Charleston, W.Va. — Secretary of State Mac Warner announced today the successful completion of the state’s third electronic voting pilot project.
"West Virginia is proud to offer military, overseas, and citizens with physical disabilities the option to vote electronically. During this time when the entire nation is looking for a safe, secure way to vote, the nation has its eyes on West Virginia as we lead the country in options to vote,” Warner said. “Our pilot for the June Primary was safely and securely deployed, and now other states are looking to the West Virginia example."
By state law, electronic absentee voting is available to deployed military, overseas voters, and individuals with physical disabilities who cannot participate in person or vote a paper ballot without assistance. The West Virginia Legislature unanimously passed Senate Bill 94 in January 2020, making the June 9th Primary Election the first time in US history that voters with physical disabilities who cannot vote at the polls and without assistance could choose to receive, mark and return an absentee ballot electronically in a Federal election.
West Virginia's first two electronic ballot pilot projects were conducted by Warner in the 2018 Primary and General Elections. Voters qualified under the Uniformed and Overseas Citizens Absentee Voting Act (UOCAVA) were given the option to vote without relying on the U.S. Mail, or needing a printer, scanner, or fax machine to vote from another country. West Virginians in 30 countries took advantage of the opportunity in 2018.
The June 9th Primary Election pilot was a collaboration between the state of West Virginia, National Cybersecurity Center, Democracy Live and Tusk Montgomery Philanthropies. The voting portal for the June 9th Primary Election was used by 180 voters from 26 countries, and from every continent except Antarctica. Twenty-five (25) of those 180 voters were citizens with qualifying disabilities.
“We applaud Secretary Warner and the state of West Virginia for continuing to pass legislation and calling on Congress and our Department of Defense to innovate and push for new solutions for our deployed military and citizens with disabilities,” said Bradley Tusk, CEO and Founder of Tusk Philanthropies.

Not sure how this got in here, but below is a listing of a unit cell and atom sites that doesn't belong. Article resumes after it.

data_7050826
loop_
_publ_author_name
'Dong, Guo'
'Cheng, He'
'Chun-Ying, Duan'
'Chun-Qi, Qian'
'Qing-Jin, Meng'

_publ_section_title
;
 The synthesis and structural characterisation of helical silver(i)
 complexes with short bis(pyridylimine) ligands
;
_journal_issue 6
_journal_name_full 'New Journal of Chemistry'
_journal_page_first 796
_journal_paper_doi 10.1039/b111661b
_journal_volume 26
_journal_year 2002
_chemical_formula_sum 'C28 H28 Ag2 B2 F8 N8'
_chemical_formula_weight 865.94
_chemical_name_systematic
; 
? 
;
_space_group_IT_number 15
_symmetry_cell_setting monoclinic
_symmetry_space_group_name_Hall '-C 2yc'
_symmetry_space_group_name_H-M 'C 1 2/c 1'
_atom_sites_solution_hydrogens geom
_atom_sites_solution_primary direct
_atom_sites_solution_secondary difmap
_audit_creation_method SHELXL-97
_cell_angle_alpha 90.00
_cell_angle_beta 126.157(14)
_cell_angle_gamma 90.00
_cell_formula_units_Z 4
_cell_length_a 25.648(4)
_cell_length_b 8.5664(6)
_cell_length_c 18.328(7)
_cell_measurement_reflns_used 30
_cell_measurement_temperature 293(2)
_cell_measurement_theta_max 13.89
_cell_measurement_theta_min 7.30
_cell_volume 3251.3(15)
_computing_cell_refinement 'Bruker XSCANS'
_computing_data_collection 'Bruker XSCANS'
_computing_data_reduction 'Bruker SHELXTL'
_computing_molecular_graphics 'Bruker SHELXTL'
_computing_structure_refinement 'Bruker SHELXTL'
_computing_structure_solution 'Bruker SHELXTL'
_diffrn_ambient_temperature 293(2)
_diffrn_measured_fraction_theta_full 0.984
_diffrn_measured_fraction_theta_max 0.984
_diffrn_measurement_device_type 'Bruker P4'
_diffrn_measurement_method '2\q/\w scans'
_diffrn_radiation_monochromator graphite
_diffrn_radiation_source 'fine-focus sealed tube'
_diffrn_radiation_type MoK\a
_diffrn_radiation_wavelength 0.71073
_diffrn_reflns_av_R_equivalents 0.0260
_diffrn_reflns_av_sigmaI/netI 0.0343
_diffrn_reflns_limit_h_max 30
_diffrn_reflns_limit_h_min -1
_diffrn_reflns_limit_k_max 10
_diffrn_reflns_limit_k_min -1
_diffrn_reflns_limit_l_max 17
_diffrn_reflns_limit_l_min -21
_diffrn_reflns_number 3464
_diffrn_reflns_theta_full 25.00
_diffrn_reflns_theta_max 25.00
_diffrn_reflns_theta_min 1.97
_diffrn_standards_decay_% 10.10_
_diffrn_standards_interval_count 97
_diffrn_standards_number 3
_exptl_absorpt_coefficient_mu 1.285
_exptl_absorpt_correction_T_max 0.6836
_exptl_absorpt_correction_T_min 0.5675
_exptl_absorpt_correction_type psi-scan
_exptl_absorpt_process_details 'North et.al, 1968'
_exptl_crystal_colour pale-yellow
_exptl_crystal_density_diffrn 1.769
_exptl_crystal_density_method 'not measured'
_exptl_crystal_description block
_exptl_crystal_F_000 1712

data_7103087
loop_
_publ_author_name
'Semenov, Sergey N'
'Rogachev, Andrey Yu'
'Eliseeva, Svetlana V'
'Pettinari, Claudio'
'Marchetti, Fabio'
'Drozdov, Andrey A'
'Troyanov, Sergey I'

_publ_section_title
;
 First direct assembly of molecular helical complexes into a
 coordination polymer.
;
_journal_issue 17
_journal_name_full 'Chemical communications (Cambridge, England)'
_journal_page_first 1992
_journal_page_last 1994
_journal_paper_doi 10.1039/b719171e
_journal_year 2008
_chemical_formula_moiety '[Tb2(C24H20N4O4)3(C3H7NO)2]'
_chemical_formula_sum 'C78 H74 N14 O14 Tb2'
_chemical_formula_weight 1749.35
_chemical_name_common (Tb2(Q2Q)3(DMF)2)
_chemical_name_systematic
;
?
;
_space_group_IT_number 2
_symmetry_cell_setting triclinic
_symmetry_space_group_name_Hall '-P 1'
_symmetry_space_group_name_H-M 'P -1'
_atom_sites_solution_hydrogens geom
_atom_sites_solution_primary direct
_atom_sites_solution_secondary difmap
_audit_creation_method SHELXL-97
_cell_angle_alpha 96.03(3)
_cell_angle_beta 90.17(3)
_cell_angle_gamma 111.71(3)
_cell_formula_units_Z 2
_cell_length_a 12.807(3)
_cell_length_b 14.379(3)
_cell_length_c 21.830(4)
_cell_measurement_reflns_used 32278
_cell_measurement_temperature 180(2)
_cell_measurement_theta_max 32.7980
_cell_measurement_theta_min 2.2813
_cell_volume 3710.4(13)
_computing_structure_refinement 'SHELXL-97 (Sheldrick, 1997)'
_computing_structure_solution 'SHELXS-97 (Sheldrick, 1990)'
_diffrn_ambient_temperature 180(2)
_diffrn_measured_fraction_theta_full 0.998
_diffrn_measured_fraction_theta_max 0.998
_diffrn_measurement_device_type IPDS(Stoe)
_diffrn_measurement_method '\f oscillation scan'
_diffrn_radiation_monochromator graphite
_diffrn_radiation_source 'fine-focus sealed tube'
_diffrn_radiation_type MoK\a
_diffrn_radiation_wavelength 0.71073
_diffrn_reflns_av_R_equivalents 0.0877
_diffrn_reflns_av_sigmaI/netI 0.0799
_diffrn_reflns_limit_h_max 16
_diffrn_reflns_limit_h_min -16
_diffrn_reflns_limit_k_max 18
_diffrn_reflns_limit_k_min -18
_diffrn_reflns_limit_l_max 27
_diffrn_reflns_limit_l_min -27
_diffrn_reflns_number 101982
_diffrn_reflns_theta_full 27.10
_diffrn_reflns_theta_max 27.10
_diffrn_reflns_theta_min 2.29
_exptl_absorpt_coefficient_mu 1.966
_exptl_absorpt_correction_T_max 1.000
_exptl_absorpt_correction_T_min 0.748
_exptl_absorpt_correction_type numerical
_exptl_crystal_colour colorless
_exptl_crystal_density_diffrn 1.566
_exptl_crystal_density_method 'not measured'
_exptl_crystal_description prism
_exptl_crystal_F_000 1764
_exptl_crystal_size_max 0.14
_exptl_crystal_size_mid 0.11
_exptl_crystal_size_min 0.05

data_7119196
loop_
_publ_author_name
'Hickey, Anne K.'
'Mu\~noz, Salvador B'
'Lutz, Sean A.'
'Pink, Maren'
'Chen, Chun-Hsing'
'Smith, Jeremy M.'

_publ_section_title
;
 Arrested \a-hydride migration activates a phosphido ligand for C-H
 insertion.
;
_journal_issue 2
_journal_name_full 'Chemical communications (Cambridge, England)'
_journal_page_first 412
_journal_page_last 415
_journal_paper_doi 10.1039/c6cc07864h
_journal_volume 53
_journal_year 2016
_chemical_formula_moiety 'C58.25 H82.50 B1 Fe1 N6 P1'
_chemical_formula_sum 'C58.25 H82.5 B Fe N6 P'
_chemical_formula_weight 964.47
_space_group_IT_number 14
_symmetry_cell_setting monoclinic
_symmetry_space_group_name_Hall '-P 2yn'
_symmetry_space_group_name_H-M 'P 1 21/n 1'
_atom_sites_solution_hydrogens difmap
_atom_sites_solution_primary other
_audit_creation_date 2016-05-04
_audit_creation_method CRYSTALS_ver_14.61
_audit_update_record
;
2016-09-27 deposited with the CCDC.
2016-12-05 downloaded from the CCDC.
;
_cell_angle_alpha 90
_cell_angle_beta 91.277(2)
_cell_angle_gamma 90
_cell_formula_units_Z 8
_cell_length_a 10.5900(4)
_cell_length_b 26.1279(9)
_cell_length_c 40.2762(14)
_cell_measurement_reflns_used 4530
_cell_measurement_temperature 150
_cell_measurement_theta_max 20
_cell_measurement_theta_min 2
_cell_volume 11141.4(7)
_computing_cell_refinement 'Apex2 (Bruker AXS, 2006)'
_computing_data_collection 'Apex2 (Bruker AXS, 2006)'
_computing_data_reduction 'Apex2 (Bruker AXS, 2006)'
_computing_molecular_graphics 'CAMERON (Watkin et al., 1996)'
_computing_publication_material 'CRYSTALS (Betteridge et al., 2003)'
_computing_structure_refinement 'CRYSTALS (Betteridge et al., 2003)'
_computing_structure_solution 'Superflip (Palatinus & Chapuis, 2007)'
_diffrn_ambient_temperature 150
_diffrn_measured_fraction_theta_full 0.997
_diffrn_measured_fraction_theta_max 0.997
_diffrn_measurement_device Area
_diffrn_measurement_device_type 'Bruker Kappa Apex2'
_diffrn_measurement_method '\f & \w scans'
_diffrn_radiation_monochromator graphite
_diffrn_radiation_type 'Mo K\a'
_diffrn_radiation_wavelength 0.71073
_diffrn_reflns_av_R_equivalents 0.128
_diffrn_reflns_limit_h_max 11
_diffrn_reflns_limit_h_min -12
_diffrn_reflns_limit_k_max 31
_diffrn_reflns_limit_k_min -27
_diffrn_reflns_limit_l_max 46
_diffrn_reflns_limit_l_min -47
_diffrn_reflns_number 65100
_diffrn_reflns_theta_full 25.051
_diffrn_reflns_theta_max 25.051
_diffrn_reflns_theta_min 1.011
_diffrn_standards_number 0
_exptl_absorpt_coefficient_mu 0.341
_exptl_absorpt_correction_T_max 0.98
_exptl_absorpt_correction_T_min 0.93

Earlier this year, Secretary Warner sent letters to Congressional leadership and Defense Secretary Mark Esper urging them to fund the development and implementation of electronic voting for uniformed military service members and overseas citizens. Currently, deployed military overseas have three options: 1) vote by mail; 2) vote using email or fax; or 3) skip voting altogether. The first two options assume that members of military have access to the internet, a printer, a fax machine, or reliable mail services, a faulty assumption that leads to over 80% of the people not getting their votes counted.
The voting hurdles confronting Active Duty Military are what lead to many soldiers simply opting not to vote. Additionally, email and fax servers are highly insecure, and the U.S. Postal Service is highly unreliable—especially in combat zones and areas hit hard by the coronavirus. Over 180 countries around the globe had to disrupt their mail service during the pandemic.
In the U.S., 31 states are required by law to send ballots electronically to military voters deployed overseas. Compared with highly insecure email or fax services, West Virginia determined that leveraging a more-secure, federally approved cloud server is the most reliable and secure method to comply with the law.
West Virginia continues to push for solutions to increase options for voters to participate and increase access to the ballot box for members of our society who have a difficult time voting. The passage of SB 94 was a dramatic step forward with providing voters the opportunity to participate privately and independently.
"We hope leaders in Washington D.C. will fund initiatives to solve the dilemma of voting from remote locations, especially for our deployed military who put their lives on the line to protect the very democracy from which they are often precluded from participating," Warner said.
Over the next few months, Warner said that the participating partners in the June 9th Primary Election pilot will review the outcome of the project and decide on how to move forward for the November 3 General Election.